Isak Stoddard, the Swedish author on the paper said: “Our conservative analysis demonstrates just how far removed the rhetoric on climate change is from our Paris-compliant carbon budgets. For almost two decades we have deluded ourselves that ongoing small adjustments to business as usual will deliver a timely zero-carbon future for our children.”

Key insights from the paper‘A factor of two: how the mitigation plans of ‘climate progressive’ nations fall far short of Paris-compliant pathways’ by Kevin Anderson, John F. Broderick and Isak Stoddard:

  • Without a belief in the successful deployment of planetary scale negative emissions technologies, double-digit annual mitigation rates are required of developed countries, from 2020, if they are to align their policies with the Paris Agreement’s temperature commitments and principles of equity.
  • Paris-compliant carbon budgets for developed countries imply full decarbonization of energy by 2035-40, necessitating a scale of change in physical infrastructure reminiscent of the post-Second World War Marshall Plan. This brings issues of values, measures of prosperity and socio-economic inequality to the fore.
  • The stringency of Paris-compliant pathways severely limits the opportunity for inter-sectoral emissions trading. Consequently aviation, as with all sectors, will need to identify policies to reduce emissions to zero, directly or through the use of zero carbon fuels.
  • The UK and Swedish governments’ emissions pathways imply a carbon budget of at least a factor of two greater than their fair contribution to delivering on the Paris Agreement’s 1.5-2°C commitment.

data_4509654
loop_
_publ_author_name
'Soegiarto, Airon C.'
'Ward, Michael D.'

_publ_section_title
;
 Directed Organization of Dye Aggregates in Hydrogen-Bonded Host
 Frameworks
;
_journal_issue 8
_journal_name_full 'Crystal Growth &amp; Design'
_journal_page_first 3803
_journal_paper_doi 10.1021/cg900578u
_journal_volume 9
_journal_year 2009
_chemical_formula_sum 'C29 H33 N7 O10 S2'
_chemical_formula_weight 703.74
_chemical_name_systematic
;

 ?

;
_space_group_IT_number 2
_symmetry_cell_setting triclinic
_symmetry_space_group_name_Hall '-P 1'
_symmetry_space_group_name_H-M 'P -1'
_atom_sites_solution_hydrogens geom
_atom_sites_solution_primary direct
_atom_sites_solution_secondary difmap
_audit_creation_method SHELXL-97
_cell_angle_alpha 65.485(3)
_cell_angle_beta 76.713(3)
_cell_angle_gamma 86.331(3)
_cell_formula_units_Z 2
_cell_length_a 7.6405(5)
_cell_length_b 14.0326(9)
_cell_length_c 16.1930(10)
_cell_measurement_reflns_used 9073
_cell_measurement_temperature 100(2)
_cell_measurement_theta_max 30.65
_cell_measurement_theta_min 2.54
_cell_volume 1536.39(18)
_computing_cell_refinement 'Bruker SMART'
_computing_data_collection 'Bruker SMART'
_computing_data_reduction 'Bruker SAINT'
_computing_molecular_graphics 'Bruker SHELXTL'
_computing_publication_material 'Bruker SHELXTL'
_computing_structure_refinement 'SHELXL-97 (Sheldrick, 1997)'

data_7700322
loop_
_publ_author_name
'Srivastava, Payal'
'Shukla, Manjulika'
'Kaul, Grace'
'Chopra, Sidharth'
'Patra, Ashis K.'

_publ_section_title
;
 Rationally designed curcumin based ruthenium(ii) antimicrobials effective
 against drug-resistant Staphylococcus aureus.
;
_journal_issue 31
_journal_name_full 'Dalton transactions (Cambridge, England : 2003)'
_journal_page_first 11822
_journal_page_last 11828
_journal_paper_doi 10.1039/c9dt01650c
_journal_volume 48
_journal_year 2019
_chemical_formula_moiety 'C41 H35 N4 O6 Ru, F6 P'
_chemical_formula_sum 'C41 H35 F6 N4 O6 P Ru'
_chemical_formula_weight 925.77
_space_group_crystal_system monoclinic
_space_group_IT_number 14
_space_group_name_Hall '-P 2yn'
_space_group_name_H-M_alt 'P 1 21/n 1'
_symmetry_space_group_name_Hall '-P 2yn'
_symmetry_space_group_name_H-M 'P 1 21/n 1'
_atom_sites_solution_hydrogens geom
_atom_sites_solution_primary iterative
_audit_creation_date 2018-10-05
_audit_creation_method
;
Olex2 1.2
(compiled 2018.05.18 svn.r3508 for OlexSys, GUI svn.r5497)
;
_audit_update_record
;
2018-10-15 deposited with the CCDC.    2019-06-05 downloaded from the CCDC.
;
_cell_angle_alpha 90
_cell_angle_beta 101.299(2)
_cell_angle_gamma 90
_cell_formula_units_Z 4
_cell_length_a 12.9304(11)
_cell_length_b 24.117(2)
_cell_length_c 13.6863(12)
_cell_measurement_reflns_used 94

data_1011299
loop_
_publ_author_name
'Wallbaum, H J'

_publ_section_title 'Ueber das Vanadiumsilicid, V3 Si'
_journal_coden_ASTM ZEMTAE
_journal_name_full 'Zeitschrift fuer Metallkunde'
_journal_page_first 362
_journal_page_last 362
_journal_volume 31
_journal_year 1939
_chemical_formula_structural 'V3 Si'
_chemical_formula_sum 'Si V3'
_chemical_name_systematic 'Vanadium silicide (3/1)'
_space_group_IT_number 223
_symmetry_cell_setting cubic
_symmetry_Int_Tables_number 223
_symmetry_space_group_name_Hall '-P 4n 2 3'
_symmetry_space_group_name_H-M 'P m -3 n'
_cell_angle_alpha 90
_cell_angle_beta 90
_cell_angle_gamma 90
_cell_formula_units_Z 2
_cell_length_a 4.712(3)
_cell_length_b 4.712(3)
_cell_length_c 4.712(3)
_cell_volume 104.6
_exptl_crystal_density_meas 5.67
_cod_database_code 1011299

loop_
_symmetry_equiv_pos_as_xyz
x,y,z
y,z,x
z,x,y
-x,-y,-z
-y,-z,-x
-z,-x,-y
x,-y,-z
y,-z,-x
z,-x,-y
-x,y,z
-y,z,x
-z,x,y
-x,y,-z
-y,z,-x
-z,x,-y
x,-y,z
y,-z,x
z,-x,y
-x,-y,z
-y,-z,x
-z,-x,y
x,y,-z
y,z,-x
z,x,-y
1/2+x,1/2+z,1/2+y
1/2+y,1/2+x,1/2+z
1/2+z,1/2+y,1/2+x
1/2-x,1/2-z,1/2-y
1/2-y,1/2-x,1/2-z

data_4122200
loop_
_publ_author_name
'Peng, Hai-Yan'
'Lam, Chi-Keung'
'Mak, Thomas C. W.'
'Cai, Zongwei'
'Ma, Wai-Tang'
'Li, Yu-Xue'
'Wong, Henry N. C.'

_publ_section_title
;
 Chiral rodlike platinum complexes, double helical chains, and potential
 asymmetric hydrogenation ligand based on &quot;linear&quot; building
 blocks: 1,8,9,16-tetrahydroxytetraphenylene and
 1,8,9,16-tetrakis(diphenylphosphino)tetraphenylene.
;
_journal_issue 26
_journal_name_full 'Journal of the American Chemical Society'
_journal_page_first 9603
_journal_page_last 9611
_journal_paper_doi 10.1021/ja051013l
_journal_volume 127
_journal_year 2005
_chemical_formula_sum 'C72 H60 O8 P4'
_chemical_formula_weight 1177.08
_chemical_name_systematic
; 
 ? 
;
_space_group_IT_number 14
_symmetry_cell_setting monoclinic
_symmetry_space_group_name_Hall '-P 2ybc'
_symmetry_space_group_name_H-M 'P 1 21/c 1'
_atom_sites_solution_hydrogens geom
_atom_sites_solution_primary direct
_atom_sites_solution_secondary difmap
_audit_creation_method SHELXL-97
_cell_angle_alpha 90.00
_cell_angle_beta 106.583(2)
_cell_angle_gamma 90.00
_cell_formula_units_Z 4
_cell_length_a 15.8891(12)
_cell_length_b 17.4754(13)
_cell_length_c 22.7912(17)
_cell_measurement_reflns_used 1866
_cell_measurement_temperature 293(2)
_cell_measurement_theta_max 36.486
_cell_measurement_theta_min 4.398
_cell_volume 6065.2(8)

This article was originally posted on the University of Manchester website.
Cover photo by Lukas on Unsplash.
‘Doughnut economics’ theory adapted as a city-level planning approach

‘Doughnut economics’ theory adapted as a city-level planning approach

By Will Bugler

A new approach to urban planning and development has been launched today by the Doughnut Economics Action Lab, Circle Economy, C40 Cities and Biomimicry 3.8. The tool, aimed at urban planners and municipal decision makers has been piloted in Amsterdam. The Amsterdam City Doughnut, takes the global concept of the Doughnut and turns it into a tool for transformative action.

The ‘Doughnut economics’ framework for sustainable development, was developed by Oxford economist Dr Kate Raworth in the Oxfam paper ‘A Safe and Just Space for Humanity’ and featured in her best-selling book Doughnut Economics: Seven Ways to Think Like a 21st-Century Economist. Shaped like a doughnut – combining the concept of planetary boundaries with the complementary concept of social boundaries. The framework was proposed to regard the performance of an economy by the extent to which the needs of people are met without overshooting Earth’s ecological ceiling.